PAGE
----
At the same time, the USPSTF continues to conclude that current evidence on the benefits and harms of offering behavioral counseling to prevent STIs in adolescents who are not sexually active and in adults who are not at increased risk for STIs in insufficient to formulate any sort of recommendation.
The CDC estimates that nearly 20 million new STIs occur in the United States each year, with about half of all infections occurring in young people 15 to 24. If left untreated, STIs can cause complications that range from chronic pelvic pain to infertility and even death. As a primary source of care for many young people, family physicians can play a pivotal role in reducing the number of STIs and in treating individuals who contract these types of infections.
Scott Hartman, M.D., a member of the Academy's Commission on Health of the Public and Science from Rochester, N.Y., and the commission's chair for 2020, co-authored the Screening for Sexually Transmitted Infections Practice Manual published by the AAFP earlier this year. Hartman told AAFP Newsthat like the practice manual, the draft recommendation contains important points for FPs to consider.
"The take-home for FPs is that effective behavioral counseling can likely take a variety of forms," Hartman said, adding, "FPs should realize that although group interventions in STI clinics appeared most effective in the evidence review, brief interventions during primary care encounters are still critical in STI prevention."
Hartman suggested that FPs take an open approach when talking with patients about STIs.
"For younger patients, and really all patients, we should assume nothing," Hartman said. "We must employ the best of our listening skills (at which many FPs excel) and meet patients where they are. We can't make assumptions about sexual orientation, gender identity or sexual practices. A detailed and open-ended sexual history will allow us to best assess risk factors and provide appropriate counseling and screening."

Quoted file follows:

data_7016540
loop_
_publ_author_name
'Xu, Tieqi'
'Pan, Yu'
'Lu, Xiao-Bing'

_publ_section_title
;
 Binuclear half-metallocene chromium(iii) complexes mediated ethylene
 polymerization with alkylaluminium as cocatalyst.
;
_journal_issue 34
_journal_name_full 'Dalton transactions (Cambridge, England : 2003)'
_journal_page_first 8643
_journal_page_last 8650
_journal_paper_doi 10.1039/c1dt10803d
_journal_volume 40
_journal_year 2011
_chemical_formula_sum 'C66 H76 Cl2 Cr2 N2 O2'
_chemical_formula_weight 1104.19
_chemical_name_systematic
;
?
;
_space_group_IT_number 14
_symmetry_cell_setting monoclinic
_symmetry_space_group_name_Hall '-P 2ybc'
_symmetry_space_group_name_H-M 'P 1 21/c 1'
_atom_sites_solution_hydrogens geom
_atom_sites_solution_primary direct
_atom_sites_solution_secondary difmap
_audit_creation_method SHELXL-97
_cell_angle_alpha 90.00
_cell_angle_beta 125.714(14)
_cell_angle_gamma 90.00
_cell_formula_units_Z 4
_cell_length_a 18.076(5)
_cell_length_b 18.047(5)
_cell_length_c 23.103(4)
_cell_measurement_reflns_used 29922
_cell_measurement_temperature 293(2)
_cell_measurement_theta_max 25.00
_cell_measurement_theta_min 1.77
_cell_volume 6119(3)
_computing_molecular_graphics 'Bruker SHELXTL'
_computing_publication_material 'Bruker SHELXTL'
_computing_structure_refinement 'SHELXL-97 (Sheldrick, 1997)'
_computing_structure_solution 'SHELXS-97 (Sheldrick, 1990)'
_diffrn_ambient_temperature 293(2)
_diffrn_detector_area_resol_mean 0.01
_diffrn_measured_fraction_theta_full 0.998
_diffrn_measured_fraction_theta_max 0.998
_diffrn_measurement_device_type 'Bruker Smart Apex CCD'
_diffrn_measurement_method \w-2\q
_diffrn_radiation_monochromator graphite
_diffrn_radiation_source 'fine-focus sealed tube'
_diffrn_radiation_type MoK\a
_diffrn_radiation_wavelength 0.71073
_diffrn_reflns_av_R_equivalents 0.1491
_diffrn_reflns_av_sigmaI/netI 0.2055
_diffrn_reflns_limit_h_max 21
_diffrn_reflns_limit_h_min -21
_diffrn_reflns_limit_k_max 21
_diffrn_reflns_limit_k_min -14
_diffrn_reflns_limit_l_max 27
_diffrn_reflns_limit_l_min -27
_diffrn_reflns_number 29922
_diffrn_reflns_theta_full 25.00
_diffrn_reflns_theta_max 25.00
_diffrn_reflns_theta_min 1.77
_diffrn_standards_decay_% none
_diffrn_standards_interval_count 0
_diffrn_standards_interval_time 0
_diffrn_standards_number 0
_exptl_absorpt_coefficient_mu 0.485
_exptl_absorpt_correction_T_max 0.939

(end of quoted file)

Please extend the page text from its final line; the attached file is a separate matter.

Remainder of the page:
Hartman also shared that although he acknowledges the effectiveness of group medical visits and longer interventions, the reality is that most FPs will discuss STIs with patients during brief, individual office visits. "Point-of-care sexual history-taking, screening tests and counseling can be super effective, particularly when they start with nonjudgmental history-taking," he said. Patient encounters and interventions that focus on judgment instead of identifying and mitigating tasks are least effective, he added.
The USPSTF is accepting comments on the draft recommendation statement and draft evidence reviewon behavioral counseling interventions to prevent STIs until 8 p.m. ET on Jan. 21, 2020. All comments received will be considered as the task force prepares its final recommendation.
The AAFP will review the USPSTF's draft recommendation statement and supporting evidence and will provide comments to the task force. The Academy will release its own recommendation on the topic after the task force finalizes its guidance.